I’m angry. I’ve been angry for close to 8 months. Nobody knows – of course – and no one ever has to know. “She was so happy and calm,” they’d say. “We can’t believe she did that.” A tiny giggle escapes my lips. Hiding my smile, I prepare to mingle like the best friend that I am. Working my way through the crowd, I make small talk and make sure everyone is having a great time. Smiling and shaking hands, I paint the perfect picture of warm and friendly. I’d been studying Devin’s mum and I had the act down pat.

Eventually I make eye-contact with the guest of honour, my best friend. He looks so worried. I quickly give him a reassuring smile that says all is forgotten and forgiven. Before I can cross over to join Devin, I’m waylaid by his vapid girlfriend. The last time we’d met I’d felt sorry for her and so I’d sat down to listen to her go on and on about her latest worry. She was slightly neurotic bordering on irritating. She was only Devin’s girlfriend because he felt the need to settle down. Devin’s parents -my god-parents- were the kind of Ghanaians who everyone aspired to be. They were still madly in love. They were down to earth. They were also insanely rich.

Devin was unfortunately the only who might know how angry I was. It had happened yesterday. I’d been testy the whole morning, I see now that I should have had lunch alone in my room. We had been sitting outside at a small table having lunch when he made a careless joke about my scars. I lost it. I turned over the table and slapped him.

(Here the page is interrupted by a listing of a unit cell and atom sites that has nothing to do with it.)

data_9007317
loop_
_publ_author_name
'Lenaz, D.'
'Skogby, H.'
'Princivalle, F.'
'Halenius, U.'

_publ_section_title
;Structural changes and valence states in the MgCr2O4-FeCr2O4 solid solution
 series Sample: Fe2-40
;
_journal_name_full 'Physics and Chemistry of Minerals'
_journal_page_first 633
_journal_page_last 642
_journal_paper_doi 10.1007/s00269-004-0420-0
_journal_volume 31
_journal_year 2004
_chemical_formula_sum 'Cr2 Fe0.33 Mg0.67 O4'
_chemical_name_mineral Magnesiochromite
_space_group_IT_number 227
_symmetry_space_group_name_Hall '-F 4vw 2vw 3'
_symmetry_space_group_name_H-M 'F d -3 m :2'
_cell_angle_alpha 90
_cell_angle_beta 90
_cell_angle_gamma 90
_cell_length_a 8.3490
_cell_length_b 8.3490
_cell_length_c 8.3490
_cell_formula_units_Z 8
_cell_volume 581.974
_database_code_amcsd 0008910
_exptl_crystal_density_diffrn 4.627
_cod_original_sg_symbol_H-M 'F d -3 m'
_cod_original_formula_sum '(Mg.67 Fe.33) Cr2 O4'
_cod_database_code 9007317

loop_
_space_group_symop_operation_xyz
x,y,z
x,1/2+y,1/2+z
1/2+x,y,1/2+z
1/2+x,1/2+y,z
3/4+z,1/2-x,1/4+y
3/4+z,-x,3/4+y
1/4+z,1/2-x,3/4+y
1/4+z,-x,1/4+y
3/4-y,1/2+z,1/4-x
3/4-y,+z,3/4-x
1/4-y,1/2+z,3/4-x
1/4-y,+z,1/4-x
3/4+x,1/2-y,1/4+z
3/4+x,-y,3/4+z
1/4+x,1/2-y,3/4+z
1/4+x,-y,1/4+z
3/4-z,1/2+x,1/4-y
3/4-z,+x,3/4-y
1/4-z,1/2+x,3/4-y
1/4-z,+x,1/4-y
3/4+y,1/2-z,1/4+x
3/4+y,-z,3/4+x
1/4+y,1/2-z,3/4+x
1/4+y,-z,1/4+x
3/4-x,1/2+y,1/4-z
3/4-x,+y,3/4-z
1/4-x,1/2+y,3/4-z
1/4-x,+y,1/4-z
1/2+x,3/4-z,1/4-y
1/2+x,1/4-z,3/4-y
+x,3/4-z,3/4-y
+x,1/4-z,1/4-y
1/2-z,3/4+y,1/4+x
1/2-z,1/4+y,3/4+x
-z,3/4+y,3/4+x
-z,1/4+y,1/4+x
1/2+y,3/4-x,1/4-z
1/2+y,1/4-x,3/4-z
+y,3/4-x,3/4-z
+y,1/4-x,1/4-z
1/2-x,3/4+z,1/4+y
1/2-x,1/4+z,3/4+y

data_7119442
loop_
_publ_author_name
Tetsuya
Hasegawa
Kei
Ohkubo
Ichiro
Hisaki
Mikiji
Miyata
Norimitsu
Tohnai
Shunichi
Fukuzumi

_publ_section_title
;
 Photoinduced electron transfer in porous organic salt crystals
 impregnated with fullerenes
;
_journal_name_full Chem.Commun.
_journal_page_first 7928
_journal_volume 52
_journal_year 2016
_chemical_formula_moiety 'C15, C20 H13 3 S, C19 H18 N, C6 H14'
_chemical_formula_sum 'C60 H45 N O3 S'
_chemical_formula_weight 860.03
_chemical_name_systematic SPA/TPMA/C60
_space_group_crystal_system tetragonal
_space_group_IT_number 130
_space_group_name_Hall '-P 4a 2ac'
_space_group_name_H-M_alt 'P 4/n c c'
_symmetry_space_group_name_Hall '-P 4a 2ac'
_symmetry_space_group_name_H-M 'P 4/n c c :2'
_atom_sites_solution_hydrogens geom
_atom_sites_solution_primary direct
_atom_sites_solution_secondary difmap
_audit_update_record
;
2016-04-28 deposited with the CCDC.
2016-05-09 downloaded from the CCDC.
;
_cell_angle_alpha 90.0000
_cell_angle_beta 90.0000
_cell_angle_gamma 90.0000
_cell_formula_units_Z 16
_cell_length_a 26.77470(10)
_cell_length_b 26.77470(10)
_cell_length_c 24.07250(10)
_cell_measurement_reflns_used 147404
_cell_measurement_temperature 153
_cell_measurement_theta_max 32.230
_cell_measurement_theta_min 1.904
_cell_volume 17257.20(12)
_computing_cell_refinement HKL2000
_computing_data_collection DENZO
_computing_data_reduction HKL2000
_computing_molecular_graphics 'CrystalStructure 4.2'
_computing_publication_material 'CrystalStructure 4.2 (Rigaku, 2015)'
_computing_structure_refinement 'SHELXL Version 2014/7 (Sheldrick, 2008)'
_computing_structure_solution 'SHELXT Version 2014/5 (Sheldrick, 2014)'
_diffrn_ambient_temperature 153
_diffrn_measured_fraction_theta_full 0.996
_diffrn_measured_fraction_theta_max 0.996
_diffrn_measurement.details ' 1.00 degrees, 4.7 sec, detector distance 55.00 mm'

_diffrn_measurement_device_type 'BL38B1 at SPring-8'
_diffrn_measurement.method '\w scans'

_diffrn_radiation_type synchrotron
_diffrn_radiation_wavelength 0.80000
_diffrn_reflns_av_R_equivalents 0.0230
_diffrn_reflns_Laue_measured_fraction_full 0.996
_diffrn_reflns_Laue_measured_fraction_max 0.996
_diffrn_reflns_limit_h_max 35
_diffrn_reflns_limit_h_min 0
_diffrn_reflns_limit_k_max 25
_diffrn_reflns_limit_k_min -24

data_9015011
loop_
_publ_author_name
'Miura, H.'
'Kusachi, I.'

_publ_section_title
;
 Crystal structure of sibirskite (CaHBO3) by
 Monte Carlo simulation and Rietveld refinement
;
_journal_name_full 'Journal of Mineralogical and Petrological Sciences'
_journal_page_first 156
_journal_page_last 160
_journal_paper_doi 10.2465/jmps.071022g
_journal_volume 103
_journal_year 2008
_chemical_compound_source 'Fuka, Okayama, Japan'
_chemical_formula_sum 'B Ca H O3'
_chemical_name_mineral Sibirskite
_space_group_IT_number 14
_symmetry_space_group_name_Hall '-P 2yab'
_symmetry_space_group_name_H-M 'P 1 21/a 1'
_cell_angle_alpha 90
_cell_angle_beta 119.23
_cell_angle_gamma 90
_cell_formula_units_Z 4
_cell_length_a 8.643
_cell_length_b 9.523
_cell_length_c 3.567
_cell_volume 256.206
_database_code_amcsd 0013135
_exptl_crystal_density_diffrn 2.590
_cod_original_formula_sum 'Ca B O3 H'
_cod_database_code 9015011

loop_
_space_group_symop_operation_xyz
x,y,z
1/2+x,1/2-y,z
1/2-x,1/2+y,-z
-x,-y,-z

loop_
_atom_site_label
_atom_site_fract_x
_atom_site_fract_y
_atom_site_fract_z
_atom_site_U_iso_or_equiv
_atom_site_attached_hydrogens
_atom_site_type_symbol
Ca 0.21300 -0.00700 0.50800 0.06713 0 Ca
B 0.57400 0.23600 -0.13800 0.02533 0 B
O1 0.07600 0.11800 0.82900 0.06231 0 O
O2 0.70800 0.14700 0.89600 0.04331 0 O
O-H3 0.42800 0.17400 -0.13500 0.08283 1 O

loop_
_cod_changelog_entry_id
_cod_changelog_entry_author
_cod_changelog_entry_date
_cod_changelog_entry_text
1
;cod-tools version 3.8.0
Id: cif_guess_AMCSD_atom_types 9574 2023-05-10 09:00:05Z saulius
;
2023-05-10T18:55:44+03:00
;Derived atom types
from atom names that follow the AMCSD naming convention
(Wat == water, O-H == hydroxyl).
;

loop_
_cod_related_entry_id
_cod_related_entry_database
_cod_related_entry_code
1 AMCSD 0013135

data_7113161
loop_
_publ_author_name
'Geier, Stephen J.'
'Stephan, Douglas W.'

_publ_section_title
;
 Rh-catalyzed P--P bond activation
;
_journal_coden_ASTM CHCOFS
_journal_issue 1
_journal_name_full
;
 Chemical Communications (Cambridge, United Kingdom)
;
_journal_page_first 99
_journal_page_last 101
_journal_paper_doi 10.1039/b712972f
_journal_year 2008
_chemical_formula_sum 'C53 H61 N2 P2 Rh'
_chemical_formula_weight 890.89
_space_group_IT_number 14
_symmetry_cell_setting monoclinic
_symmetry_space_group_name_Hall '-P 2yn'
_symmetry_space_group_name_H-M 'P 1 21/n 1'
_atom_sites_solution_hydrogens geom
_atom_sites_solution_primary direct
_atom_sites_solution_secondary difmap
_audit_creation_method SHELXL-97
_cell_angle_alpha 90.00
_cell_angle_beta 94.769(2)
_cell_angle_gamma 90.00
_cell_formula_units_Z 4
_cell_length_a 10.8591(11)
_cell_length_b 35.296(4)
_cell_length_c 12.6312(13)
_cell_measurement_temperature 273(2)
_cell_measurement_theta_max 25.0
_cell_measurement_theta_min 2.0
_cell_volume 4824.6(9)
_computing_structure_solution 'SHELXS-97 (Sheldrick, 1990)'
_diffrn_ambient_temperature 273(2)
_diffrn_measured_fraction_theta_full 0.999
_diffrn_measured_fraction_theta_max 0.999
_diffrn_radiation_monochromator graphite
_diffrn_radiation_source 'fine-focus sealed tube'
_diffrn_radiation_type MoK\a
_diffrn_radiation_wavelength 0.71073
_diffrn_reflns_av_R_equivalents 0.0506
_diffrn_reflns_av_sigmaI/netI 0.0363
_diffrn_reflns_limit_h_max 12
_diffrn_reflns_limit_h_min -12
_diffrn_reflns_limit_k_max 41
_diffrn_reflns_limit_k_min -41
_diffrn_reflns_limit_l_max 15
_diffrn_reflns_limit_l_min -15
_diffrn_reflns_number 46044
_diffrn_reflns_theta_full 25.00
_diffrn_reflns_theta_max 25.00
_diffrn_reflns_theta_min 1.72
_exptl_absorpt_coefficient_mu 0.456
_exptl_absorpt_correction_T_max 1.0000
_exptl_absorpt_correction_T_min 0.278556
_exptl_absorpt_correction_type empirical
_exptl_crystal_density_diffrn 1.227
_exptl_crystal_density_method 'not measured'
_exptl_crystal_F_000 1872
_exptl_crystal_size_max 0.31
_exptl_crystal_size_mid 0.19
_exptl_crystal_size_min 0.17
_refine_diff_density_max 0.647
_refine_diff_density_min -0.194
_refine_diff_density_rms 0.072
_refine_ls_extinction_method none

Someone else might have thought it normal for me to react that way after what I’d been through. Someone who didn’t know how I’d acted after the incident. That’s what I called it. Right after it happened I’d been calm and collected, reassuring anyone who dared to cry about how bad my skin looked. I’d smiled and comforted them, letting them know that after my skin graft I’d look brand new. Not once had I yelled or cried. So it was perfectly normal for Devin to think he could make a joke. I was always making jokes about how for someone with such a name, he tended to make crass and very crude statements in the three local languages he and I spoke.

I fled to my room and locked the door. That’s when I cried for the first time since my death. That’s what I actually called it. Waking up in the hospital and realising what had happened to me had changed me; “Deadened” me. I cried, finally allowing myself to feel the pain I’d shut away for so long until I eventually fell asleep. When I woke up the first thing I did was to check my phone to see how long I’d slept. 2 hours. I had 17 missed calls from Devin. I called him back and we talked. I said what he needed to hear; insulted him to let him know we were cool, and lay back listening to him as he talked about the party he was throwing the next day.

Yesterday’s events would cause me to shift it to a further date. There really was no rush. Making my way across the room I wondered what people saw when they looked at me.  

A dark woman wearing a spectacular gown that showed only a glimpse of her neck?

A phenomenal woman who could still socialise after a horrifying ordeal with her ex-boyfriend, who turned out to be a psychopath who liked to inflict multiple cuts on his victims, and watch them bleed to death?

Or a woman, struggling to appear placid, as she plotted how exactly to kill her ex-boyfriend, in the most dramatic way possible?